But why is this?
Part of the problem is that the myth that senior jobs can only be done full-time in an office still persists in many organisations. A workforce that works flexible hours rather than set times brings with it managerial challenges and many feel that it is simply easier to monitor and motivate staff with a physical presence in the office.
In the case of home workers, an underlying stigma that staff will simply have lie-ins, watch daytime television all day and do nothing still remains strong when in fact the reality is quite the opposite. While adopting home working practices means it is difficult to oversee employees at all times, fewer distractions and less commuting time to the office can result in staff getting more work done. According to research the average home worker spends almost seven hours a day working, with 15% spending more than 10 hours a day in fruitful employment.
At present over 3.4 million people, about 12% of the working population, work from home either regularly or permanently, which is a half a million more than a decade ago.
And this figure will rise considerably in the near future if businesses reassess their current working methods and begin to recognise that the diverse benefits of adopting smarter working practices far outweigh the risks involved. They need to accept that it is outputs that matter; how and where they are achieved should not be an issue.
For companies looking for a competitive edge, adopting a flexible approach can prove to be an extremely welcome addition and worthwhile investment. Permitting employees to work office hours that suit them, or at home if need be, opens up the possibility for organisations to employ high calibre staff from a wider pool of applicants.
It is also a good way to improve staff morale and improve the retention of employees, especially those with childcare responsibilities and mothers on maternity leave who are often driven out of work from companies where rigid working hours are in place. A flexible approach will allow them to combine high-level work with family commitments.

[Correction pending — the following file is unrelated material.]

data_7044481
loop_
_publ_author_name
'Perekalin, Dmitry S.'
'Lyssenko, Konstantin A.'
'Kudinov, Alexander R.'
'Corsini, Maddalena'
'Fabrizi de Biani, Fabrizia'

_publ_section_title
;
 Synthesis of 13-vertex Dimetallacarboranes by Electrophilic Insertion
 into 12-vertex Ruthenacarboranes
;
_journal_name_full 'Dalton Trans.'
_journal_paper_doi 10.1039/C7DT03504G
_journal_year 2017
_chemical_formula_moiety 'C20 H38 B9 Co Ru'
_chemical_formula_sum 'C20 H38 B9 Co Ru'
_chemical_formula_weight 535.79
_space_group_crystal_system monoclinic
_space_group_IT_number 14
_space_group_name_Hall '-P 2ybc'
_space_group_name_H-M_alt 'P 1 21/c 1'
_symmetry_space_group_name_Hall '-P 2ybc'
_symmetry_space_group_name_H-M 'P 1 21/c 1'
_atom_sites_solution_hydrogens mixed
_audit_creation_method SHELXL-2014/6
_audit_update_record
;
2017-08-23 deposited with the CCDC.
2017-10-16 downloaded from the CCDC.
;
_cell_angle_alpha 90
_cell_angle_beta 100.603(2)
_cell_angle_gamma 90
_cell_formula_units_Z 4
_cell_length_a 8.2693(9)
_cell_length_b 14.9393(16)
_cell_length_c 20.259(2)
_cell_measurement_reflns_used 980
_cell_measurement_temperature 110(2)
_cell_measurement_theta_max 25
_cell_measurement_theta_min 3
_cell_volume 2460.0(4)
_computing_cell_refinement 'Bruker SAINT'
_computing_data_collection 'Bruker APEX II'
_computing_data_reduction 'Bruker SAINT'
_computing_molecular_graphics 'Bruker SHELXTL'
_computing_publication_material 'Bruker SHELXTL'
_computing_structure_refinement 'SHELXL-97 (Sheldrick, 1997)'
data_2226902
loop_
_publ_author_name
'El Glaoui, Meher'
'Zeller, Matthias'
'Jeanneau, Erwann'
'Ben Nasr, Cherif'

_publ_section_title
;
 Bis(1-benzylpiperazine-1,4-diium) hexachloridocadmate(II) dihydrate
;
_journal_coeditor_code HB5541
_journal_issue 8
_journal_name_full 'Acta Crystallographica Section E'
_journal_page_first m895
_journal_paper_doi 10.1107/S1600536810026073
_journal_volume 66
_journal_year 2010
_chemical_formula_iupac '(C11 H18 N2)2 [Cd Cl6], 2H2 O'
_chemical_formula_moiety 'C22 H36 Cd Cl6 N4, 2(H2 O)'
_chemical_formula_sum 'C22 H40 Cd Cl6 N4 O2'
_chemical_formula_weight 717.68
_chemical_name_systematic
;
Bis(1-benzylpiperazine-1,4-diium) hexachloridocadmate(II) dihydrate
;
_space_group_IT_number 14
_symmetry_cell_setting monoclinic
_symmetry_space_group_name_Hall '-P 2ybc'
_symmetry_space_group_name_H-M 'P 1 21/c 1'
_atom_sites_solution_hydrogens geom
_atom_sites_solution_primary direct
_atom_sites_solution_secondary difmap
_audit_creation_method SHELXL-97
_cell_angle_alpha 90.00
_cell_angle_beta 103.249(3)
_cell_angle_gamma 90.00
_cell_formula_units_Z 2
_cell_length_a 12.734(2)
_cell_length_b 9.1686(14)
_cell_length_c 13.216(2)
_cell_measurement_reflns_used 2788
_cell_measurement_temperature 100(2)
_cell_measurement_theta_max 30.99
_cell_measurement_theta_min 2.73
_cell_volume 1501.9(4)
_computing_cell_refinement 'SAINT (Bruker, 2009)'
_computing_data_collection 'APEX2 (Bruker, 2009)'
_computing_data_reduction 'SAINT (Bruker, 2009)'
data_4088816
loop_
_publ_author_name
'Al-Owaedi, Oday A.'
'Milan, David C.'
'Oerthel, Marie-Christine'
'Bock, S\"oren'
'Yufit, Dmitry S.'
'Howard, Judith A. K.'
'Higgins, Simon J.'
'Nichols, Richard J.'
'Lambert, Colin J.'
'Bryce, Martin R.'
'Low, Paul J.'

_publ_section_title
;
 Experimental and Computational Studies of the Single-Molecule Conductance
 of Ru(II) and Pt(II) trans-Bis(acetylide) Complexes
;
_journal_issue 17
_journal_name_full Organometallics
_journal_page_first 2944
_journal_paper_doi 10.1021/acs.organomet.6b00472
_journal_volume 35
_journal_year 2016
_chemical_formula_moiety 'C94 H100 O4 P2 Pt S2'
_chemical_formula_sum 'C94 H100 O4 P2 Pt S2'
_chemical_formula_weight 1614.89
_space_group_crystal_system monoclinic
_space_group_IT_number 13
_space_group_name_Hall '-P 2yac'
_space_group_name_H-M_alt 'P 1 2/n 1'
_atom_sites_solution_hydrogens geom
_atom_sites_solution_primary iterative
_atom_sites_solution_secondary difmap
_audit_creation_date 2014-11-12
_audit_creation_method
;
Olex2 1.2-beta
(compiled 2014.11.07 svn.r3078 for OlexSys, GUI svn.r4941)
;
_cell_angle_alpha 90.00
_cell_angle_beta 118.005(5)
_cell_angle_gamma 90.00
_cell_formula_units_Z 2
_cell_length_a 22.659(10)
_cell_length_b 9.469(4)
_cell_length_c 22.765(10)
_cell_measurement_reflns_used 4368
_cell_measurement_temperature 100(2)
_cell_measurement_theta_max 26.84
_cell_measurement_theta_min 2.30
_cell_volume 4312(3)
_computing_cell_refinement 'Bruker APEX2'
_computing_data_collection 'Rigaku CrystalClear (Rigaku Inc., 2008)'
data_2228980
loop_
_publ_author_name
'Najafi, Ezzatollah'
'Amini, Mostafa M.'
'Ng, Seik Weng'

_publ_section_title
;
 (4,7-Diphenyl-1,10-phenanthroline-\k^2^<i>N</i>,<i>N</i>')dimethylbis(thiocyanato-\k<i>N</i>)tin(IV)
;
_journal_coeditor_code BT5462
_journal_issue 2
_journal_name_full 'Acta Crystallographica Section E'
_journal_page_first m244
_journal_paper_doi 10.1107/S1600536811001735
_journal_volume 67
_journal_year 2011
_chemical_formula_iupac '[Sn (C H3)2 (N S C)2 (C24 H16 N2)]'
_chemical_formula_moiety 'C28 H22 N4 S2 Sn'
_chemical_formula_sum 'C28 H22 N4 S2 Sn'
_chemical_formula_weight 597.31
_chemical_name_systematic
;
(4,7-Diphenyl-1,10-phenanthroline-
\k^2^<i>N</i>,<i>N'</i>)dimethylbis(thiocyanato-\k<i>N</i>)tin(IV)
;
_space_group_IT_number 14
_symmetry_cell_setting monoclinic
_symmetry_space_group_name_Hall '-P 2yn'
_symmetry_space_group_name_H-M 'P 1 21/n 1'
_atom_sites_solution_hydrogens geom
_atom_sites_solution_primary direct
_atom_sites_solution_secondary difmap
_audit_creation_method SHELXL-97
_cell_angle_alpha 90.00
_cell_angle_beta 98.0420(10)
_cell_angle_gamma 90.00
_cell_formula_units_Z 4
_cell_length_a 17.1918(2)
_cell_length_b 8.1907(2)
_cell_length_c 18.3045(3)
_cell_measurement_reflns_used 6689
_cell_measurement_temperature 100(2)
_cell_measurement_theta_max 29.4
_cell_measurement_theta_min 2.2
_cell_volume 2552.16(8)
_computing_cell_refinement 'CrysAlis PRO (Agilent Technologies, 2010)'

Technology is vital
Technology is vital to implementing a successful flexible workforce. Advancements in broadband internet connections and plummeting computer prices have certainly contributed to the trend of working away from the office. This together with innovations in time management solutions means companies can now install bespoke systems to manage remote staff effectively and monitor their performance on productivity as well as hours worked.
Morgan Motor Company Ltd is just one company that has reaped the benefits of implementing a flexible working structure. They recently commissioned Auto:time Solutions to install a Zeus 3rd Generation system into their IT infrastructure, to enable staff to work flexi-time.
Sarah Baldwin, HR Manager at Morgan Motor Company says: “’At Morgan we understand that our employees want to enjoy a challenging work role, but also fulfil other commitments in their lives outside of the office.
“We have found that offering flexibility not only helps staff balance their life and work more effectively, by allowing them to work hours that suit them, but also provides the company with a motivated, loyal and committed work force.”
Good flexible working arrangements need planning but need not be difficult.
Phasing in a flexible working pattern on a small scale can allow companies to experience the benefits first hand. Often splitting time between home and the workplace is the most productive solution as it keeps staff involved and doesn’t isolate them from employee relations.
The way people work is rapidly changing and for many employees it is now completely different to how they worked only a few years ago. Employers need to be increasingly open and creative in their employment practices. Whether this is accommodating employees working hours or allowing them to work from home, the opportunities in allowing staff to have the smallest of freedoms is proving worthwhile. You never know, your staff may be more productive as a result.